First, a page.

One of the rules of business is that growth requires capital, and there is no denying brewers are growing and in need of additional capital. The rapid growth rates of the brewers require more working capital for ingredients, labor, packaging, marketing and systems. One of the unique challenges for the breweries is also the need to build excess capacity ahead of the demand due to the nature of the brewing equipment and tanks, which requires upfront capital expenditures that increase the overhead expense relative to the production volume, putting initial pressure on the profit margins.
Most brewers start with personal and “friends and family” funding, but, in order to fund continued growth, they often need to raise capital from external sources, such as institutional equity funds and commercial banks.
Different types of investors expect varying returns on investment. For instance, equity investors do not require repayment because they are investing in the company’s long term brand and earning potential. That said, they do expect higher returns on their investment. These returns can come as distributions to shareholders, as buyouts by other investors or through the sale of the company. In exchange for this, equity investors often require a say on business decisions, either formally or informally, to protect and ensure greater returns on their investment. As the craft industry has matured, institutional equity investors, such as private equity funds and family offices, are now investing in craft brewers to provide growth capital and acquisition platforms. More recently, a few of the larger craft brewers are contemplating filing for an initial public offering.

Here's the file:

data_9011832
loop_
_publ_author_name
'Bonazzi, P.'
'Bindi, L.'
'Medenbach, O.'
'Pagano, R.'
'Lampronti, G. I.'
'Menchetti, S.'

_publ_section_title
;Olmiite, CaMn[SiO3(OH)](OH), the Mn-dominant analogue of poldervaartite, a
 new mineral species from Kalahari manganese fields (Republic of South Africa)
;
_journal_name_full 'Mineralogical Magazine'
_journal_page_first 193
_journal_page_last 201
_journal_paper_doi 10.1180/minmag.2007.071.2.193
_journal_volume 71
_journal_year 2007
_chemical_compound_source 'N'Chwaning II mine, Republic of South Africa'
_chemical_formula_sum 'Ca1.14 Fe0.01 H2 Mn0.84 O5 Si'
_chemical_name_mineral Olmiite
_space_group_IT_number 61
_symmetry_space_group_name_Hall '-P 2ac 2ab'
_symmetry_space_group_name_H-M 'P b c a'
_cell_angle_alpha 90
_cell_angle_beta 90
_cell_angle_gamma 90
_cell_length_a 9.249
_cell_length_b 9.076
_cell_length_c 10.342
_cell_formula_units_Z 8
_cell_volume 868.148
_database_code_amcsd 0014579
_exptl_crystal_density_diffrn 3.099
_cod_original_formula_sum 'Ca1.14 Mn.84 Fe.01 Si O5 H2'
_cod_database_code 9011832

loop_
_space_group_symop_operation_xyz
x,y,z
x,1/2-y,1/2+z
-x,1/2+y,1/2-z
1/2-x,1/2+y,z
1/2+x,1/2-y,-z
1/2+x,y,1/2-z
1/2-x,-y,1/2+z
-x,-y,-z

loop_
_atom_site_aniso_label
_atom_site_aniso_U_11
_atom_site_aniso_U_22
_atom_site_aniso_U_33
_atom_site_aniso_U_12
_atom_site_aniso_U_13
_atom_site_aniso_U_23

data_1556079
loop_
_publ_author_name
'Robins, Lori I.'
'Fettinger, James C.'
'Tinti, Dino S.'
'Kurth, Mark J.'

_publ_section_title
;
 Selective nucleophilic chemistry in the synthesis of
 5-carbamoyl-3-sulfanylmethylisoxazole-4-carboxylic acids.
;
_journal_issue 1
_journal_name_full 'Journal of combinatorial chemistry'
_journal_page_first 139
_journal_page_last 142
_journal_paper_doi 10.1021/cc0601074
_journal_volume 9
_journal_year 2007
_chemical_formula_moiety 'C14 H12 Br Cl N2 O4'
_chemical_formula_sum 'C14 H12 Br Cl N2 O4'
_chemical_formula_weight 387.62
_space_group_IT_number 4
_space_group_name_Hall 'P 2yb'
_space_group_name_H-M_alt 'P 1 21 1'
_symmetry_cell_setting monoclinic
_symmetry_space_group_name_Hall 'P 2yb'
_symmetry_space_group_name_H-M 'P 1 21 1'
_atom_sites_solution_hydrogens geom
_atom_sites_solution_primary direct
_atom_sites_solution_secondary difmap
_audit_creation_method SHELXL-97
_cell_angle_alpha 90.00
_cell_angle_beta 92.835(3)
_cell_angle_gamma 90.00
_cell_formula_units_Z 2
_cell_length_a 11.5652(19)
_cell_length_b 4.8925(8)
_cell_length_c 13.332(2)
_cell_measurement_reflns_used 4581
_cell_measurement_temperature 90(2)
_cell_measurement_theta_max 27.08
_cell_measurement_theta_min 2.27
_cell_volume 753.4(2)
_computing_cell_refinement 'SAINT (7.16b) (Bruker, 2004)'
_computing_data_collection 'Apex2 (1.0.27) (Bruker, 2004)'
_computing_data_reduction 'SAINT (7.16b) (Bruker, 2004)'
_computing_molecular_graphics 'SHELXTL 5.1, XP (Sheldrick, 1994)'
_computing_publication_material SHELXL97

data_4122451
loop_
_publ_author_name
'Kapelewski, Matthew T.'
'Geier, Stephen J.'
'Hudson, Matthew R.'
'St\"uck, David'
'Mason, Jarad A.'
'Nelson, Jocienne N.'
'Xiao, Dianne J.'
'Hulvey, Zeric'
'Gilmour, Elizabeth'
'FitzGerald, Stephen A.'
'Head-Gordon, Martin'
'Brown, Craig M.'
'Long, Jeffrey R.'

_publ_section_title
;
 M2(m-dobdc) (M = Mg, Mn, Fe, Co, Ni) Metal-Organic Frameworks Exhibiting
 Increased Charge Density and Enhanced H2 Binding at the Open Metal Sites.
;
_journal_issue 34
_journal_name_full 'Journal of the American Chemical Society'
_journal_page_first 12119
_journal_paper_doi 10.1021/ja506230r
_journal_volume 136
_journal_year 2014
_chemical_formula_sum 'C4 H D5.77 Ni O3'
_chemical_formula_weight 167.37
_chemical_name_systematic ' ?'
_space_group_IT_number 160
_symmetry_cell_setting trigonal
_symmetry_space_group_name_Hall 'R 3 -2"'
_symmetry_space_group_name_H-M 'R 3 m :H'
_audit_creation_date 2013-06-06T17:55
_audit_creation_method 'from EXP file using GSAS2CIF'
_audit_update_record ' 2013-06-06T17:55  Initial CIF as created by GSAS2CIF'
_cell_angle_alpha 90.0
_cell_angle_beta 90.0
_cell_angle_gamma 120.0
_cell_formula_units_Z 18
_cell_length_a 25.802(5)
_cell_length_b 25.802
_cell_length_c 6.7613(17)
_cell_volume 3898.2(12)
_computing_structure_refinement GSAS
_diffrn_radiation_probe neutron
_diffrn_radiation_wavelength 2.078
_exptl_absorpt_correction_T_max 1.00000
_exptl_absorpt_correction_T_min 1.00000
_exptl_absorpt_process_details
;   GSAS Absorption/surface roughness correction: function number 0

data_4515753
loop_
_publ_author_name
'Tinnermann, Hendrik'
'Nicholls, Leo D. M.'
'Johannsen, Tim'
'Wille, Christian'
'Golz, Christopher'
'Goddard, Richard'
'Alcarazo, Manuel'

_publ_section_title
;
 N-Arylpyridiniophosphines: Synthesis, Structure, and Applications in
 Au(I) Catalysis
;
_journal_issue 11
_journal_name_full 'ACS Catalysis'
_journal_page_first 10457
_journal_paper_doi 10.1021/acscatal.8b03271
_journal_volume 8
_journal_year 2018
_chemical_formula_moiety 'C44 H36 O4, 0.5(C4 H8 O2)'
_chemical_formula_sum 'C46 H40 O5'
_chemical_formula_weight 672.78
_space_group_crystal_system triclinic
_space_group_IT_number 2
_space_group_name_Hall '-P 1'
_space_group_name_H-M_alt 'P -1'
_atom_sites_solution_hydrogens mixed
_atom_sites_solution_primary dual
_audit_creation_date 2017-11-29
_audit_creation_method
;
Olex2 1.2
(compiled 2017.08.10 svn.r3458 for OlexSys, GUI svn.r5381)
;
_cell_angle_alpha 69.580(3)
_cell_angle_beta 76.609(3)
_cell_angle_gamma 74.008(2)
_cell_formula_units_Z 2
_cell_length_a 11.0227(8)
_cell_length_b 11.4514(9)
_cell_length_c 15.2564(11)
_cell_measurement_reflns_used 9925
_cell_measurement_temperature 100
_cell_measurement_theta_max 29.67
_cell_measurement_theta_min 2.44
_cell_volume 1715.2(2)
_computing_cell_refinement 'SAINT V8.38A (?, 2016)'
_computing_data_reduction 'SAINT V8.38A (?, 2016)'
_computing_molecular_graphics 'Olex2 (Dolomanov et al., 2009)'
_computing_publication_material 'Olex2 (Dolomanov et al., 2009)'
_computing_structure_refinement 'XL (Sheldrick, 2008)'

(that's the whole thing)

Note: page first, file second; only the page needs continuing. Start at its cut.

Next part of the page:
Banks continue to be one of the main sources of capital for the brewing industry, from SBA loans for the small brewers to real estate and equipment loans for the larger brewers. Whereas the equity investors typically do not require a current payment on their investments, bank loans do. Therefore, the brewer needs to be generating free cash flow in-order to service the debt. For those brewers that are creditworthy, bank loans provide low-cost financing, the amount of which increases as the brewer grows.
Going forward, the craft beer industry will continue its robust growth due to the momentum we are seeing domestically and abroad. The Brewers Association recently reported that the number of craft breweries now stands at 1,412 brew pubs, 1,871 microbreweries and 135 regional breweries. In spite of these high numbers, the craft beer industry can be profitable across all the business models, thanks to the growing thirst and demands of consumers for the innovative products and experiences.
As companies look to expand their operations, leaders must focus on how their capital strategy aligns with the business strategy. By understanding the needs of the different capital providers from the onset, growing brewers can raise capital and execute their growth strategies for greater success in the long-term.
Brian Mulvaney is a senior vice president and the Beverage Finance Group Head, Global Commercial Banking, for Bank of America Merrill Lynch.